Monday 17 March 2014

Happy Saint Patrick's Day !

The very top of the morning to you all! May Saint Patrick smile upon you, and send his blessings to your door.

My mother says that if it's nice on 17th March, it's because the good saint has interceded with the Big Boss to make sure that his feast day is dry and fine; he's turned the sunny side up, and that's a sign that the rest of the spring will be fine. Well, this morning, I'm happy to report that the weather is pretty glorious here in London.

It's a really big day back home. They have a bank holiday with all sorts of music, parties and parades. But over here in England it's just another day, and I always feel out of step as a result. It's like when you know you really ought to be doing something else, and you can't help but feel uncomfortable because you're not getting on with it. Well, deep down in my DNA, I know that I really should be having a huge, all-day party today, but instead I'm doing the school run and going about my business as normal. Pah! That sucks!

As a B-plan I'm going to have a little supper party tonight for my nearest and dearest. We can't get too exuberant as tomorrow's a school day, but I'm sure we'll make the best of it.

I've bought a side of Irish smoked salmon as a starter. Then we'll have boiled ham with colcannon, and finish off with some old fashioned rice pudding, flavoured with vanilla and a bay leaf or two. It's not very flashy, but it's honest Irish food.

In case you'd like to make something Irish in honour of our patron saint, or just for the fun of it, I'll give you the low-down on how to make Colcannon, the dish that, without a doubt, has kept generations of our ancestors alive. It's the ultimate comfort food, about which songs have been sung and poems have been written over the years:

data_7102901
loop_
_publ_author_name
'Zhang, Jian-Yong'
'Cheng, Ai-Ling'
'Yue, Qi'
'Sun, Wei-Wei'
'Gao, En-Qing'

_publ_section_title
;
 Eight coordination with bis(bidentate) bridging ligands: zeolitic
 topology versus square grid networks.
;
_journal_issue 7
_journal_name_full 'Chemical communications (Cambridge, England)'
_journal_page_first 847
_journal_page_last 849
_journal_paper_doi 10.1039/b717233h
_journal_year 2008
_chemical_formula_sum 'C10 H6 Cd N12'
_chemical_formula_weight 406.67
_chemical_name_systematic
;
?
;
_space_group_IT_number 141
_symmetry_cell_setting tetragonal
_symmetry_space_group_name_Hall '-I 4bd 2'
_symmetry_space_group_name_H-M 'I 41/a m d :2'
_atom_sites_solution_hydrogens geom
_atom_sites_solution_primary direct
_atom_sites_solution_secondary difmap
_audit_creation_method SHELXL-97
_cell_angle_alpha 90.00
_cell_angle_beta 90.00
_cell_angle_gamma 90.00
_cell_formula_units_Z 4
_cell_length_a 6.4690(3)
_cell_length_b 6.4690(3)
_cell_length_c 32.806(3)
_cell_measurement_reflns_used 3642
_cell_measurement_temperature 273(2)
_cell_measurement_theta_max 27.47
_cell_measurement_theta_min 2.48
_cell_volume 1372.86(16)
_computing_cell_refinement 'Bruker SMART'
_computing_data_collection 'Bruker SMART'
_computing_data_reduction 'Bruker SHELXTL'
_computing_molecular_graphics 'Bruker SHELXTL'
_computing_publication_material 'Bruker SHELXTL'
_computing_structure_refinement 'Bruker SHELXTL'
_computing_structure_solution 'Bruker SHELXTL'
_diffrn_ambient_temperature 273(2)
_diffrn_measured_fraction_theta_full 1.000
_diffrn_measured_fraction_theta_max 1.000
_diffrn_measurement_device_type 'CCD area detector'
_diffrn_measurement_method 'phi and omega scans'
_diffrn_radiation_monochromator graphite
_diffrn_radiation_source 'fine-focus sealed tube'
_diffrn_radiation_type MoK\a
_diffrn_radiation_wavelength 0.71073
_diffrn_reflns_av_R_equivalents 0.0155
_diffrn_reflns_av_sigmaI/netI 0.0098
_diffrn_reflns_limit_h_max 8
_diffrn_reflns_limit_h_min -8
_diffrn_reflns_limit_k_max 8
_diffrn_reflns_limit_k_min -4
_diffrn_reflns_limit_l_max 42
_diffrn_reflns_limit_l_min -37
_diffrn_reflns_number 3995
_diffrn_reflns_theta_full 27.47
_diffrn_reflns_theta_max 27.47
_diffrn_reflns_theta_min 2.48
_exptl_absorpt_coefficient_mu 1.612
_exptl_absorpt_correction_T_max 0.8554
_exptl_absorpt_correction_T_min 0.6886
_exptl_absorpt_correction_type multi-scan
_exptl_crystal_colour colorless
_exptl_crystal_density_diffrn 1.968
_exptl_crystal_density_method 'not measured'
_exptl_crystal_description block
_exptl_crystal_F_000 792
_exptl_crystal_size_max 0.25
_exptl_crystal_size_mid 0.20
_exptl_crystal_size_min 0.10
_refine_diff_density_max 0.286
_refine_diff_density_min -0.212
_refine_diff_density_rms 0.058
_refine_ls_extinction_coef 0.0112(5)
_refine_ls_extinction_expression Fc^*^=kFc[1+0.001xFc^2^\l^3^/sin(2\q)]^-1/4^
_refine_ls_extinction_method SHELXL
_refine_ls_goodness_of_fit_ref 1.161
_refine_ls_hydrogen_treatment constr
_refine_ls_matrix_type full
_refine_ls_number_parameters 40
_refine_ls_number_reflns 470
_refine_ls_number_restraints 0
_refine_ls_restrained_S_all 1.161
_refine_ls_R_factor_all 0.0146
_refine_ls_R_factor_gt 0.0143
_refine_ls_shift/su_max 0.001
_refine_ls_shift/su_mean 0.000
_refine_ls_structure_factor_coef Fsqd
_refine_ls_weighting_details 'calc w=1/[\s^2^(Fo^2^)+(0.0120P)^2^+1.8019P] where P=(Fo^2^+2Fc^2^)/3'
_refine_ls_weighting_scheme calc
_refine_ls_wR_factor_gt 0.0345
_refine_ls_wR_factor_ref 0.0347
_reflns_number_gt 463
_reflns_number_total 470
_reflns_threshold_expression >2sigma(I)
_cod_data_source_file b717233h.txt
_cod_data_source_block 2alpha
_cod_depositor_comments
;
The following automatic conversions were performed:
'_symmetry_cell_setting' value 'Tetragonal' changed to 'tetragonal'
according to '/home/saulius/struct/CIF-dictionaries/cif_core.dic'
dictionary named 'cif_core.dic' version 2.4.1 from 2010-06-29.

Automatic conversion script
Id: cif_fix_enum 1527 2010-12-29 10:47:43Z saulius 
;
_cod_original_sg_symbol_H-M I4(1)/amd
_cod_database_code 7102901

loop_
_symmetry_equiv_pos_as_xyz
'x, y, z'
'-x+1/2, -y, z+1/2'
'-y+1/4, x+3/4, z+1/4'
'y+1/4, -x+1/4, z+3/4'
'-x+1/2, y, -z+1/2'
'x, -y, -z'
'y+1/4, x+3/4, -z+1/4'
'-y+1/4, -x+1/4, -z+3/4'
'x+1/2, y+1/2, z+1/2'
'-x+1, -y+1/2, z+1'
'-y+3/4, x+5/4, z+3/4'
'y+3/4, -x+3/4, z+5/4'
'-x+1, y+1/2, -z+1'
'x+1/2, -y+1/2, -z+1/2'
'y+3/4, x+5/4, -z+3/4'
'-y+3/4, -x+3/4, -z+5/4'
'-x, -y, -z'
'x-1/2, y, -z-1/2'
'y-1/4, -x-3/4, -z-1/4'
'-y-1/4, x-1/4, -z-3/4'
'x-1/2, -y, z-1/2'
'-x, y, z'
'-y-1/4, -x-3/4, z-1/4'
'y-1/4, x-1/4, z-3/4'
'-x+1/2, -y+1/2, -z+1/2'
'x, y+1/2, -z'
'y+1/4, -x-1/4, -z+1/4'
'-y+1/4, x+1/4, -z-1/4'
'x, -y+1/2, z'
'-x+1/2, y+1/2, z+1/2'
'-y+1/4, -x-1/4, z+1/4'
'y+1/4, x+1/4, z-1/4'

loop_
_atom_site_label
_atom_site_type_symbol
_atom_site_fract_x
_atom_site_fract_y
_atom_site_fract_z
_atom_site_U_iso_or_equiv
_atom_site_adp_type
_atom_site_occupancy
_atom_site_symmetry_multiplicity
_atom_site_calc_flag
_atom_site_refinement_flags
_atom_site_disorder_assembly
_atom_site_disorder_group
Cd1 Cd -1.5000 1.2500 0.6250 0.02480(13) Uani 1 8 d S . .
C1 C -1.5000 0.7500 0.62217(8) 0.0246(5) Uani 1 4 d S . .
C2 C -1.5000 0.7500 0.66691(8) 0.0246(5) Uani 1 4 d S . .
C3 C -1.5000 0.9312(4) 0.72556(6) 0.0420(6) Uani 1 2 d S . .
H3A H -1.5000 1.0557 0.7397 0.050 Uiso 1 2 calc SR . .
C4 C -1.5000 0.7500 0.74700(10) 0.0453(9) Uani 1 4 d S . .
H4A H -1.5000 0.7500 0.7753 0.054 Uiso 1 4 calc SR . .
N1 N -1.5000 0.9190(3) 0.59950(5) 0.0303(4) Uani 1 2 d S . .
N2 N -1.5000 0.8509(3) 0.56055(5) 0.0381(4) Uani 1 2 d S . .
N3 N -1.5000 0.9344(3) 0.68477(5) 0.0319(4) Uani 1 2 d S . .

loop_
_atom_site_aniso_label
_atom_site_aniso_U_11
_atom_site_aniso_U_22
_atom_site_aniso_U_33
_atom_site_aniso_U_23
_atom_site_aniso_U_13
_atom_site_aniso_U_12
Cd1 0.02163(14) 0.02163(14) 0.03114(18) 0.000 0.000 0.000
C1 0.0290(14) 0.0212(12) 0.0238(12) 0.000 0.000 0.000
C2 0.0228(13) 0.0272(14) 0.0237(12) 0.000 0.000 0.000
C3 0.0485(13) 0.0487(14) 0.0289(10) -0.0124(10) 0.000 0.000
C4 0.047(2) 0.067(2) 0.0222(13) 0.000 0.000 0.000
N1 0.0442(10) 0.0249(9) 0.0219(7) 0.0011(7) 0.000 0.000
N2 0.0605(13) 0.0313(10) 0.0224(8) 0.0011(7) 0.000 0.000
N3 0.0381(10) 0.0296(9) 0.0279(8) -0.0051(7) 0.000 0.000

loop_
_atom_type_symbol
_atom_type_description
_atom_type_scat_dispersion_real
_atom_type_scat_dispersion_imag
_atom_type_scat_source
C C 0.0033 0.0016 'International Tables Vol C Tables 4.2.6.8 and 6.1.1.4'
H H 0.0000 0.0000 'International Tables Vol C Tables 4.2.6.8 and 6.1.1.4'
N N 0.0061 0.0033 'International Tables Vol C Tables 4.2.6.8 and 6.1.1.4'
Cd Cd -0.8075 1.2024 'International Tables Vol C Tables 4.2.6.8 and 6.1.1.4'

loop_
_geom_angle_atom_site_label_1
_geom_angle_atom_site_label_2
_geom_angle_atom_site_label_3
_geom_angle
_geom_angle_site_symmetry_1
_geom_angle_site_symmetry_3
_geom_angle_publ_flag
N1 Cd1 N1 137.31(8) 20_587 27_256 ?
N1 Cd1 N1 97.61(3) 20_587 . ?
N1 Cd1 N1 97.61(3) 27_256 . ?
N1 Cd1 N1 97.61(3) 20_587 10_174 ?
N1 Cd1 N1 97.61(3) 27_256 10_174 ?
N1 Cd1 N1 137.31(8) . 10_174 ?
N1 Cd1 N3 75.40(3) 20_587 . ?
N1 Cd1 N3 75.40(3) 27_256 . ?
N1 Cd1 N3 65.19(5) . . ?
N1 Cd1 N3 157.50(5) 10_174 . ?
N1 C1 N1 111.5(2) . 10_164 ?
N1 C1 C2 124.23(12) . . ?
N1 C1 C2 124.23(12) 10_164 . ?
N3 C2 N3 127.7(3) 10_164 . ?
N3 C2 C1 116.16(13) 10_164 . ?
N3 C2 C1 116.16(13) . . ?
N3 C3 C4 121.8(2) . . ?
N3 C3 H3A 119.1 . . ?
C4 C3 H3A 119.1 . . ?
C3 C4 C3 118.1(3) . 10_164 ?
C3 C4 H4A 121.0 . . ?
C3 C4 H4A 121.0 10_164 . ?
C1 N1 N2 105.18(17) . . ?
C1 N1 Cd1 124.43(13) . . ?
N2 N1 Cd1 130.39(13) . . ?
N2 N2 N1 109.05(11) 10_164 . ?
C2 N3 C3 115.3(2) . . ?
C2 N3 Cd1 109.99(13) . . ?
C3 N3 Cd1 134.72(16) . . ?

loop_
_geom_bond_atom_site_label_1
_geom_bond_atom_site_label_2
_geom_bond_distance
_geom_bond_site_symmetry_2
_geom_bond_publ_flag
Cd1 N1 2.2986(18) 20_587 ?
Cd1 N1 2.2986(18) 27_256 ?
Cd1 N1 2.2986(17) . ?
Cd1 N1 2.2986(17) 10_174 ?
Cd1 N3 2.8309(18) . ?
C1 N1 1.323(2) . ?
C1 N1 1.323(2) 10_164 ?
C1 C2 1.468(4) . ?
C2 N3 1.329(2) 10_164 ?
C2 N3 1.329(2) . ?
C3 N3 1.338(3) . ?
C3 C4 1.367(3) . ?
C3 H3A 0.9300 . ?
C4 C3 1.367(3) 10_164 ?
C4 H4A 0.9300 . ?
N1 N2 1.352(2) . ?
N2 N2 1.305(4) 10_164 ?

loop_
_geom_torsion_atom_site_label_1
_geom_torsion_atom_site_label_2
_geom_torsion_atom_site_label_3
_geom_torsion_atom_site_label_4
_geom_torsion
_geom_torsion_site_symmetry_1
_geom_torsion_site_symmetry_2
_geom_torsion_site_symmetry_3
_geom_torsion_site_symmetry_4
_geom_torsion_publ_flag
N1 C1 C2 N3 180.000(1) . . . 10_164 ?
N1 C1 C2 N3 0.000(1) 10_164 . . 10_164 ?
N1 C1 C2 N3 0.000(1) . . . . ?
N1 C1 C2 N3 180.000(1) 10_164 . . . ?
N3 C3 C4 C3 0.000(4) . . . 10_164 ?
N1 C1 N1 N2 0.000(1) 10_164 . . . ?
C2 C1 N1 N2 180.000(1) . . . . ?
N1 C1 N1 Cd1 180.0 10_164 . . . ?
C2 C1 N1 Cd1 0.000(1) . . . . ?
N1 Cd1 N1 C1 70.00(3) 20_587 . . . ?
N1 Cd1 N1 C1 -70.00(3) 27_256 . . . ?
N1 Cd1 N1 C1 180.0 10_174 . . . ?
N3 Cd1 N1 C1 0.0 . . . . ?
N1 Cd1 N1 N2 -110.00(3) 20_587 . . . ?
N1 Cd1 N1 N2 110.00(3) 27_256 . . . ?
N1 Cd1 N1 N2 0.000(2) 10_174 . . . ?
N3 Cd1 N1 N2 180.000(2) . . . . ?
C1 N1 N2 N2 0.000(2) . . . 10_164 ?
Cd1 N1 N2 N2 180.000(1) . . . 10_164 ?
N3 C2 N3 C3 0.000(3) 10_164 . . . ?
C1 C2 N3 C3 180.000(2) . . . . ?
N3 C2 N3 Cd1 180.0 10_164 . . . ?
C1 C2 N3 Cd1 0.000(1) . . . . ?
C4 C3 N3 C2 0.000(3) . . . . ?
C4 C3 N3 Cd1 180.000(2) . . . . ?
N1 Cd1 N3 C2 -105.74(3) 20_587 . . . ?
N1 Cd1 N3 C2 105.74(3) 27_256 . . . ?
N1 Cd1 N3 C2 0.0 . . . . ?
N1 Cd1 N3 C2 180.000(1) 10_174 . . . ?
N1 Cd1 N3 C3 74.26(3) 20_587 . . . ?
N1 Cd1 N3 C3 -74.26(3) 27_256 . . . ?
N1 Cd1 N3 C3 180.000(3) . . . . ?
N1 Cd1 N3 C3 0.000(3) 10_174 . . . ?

Did you ever eat colannon
When t'was made with yellow cream
And the kale and praties blended
Like a picture in a dream?
Did you ever scoop a hole on top
To hold the melting lake
of the clover-flavoured butter
Which your mother used to make?

Yes, yes, yes and yes again! Well, ok, my mum didn't actually make the butter, but I can certainly tick all the other boxes.

Recipe for an Irish favourite

Anyway if you'd like to make this potato nectar here's what you need and here's how to do it:

Ingredients for 4 people

3/4 lb/ 350 g kale or Swiss chard (you could use Savoy cabbage, but I prefer the flavour of kale)
1 1/2 lb/ 775g potatoes
50 ml double cream or crème fraîche
(I prefer the flavour of crème fraîche, but it's not very authentically Irish!)
50 ml milk
1 large spring onion chopped finely
1 oz/ 25g butter
200 g bacon lardons


1. Wash and peel the potatoes. Place in boiling water and cook until soft enough to mash.
2. Wash and chop the kale. Steam it for a couple or three of minutes. I usually do this over the saucepan with the potatoes in. When cooked drain off excess moisture on some kitchen paper and set to one side.
3. Fry the bacon lardons, drain of excess fat on some kitchen paper and set to one side.
4. Very, very finely chop the spring onion.
5. Roughly mash the potato, add the chopped spring onion, cream and milk and mash some more until they reach a puree texture. Season to your taste.
6. Add the steamed kale and mix so that it's evenly distributed throughout the potato.
7. Serve with the bacon lardons sprinkled on top.


Bonny x

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